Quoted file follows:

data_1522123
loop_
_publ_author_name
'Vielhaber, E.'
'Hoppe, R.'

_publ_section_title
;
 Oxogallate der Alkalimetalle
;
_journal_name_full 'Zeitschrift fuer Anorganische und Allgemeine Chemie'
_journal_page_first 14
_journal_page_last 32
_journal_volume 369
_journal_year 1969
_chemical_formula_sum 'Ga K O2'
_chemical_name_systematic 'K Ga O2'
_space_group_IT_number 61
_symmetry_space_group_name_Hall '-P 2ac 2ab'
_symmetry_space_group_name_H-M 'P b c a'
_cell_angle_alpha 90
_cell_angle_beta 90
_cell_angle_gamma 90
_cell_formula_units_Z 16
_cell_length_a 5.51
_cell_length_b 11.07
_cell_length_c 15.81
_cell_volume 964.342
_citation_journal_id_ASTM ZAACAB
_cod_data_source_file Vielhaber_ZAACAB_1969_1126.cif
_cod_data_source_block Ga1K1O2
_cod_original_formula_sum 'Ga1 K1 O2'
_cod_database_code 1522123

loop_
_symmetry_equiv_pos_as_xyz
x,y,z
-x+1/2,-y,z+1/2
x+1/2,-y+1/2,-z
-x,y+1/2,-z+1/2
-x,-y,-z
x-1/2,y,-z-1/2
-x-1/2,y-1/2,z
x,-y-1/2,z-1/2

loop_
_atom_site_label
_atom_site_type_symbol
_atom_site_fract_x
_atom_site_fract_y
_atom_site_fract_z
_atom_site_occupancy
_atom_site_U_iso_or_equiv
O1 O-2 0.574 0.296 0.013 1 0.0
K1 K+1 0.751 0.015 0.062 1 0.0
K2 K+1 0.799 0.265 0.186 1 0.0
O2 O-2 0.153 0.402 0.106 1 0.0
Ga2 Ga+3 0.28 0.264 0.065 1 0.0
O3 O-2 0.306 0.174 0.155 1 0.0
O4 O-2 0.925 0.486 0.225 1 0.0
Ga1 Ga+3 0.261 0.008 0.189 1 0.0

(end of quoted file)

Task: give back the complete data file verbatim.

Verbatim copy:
data_1522123
loop_
_publ_author_name
'Vielhaber, E.'
'Hoppe, R.'

_publ_section_title
;
 Oxogallate der Alkalimetalle
;
_journal_name_full 'Zeitschrift fuer Anorganische und Allgemeine Chemie'
_journal_page_first 14
_journal_page_last 32
_journal_volume 369
_journal_year 1969
_chemical_formula_sum 'Ga K O2'
_chemical_name_systematic 'K Ga O2'
_space_group_IT_number 61
_symmetry_space_group_name_Hall '-P 2ac 2ab'
_symmetry_space_group_name_H-M 'P b c a'
_cell_angle_alpha 90
_cell_angle_beta 90
_cell_angle_gamma 90
_cell_formula_units_Z 16
_cell_length_a 5.51
_cell_length_b 11.07
_cell_length_c 15.81
_cell_volume 964.342
_citation_journal_id_ASTM ZAACAB
_cod_data_source_file Vielhaber_ZAACAB_1969_1126.cif
_cod_data_source_block Ga1K1O2
_cod_original_formula_sum 'Ga1 K1 O2'
_cod_database_code 1522123

loop_
_symmetry_equiv_pos_as_xyz
x,y,z
-x+1/2,-y,z+1/2
x+1/2,-y+1/2,-z
-x,y+1/2,-z+1/2
-x,-y,-z
x-1/2,y,-z-1/2
-x-1/2,y-1/2,z
x,-y-1/2,z-1/2

loop_
_atom_site_label
_atom_site_type_symbol
_atom_site_fract_x
_atom_site_fract_y
_atom_site_fract_z
_atom_site_occupancy
_atom_site_U_iso_or_equiv
O1 O-2 0.574 0.296 0.013 1 0.0
K1 K+1 0.751 0.015 0.062 1 0.0
K2 K+1 0.799 0.265 0.186 1 0.0
O2 O-2 0.153 0.402 0.106 1 0.0
Ga2 Ga+3 0.28 0.264 0.065 1 0.0
O3 O-2 0.306 0.174 0.155 1 0.0
O4 O-2 0.925 0.486 0.225 1 0.0
Ga1 Ga+3 0.261 0.008 0.189 1 0.0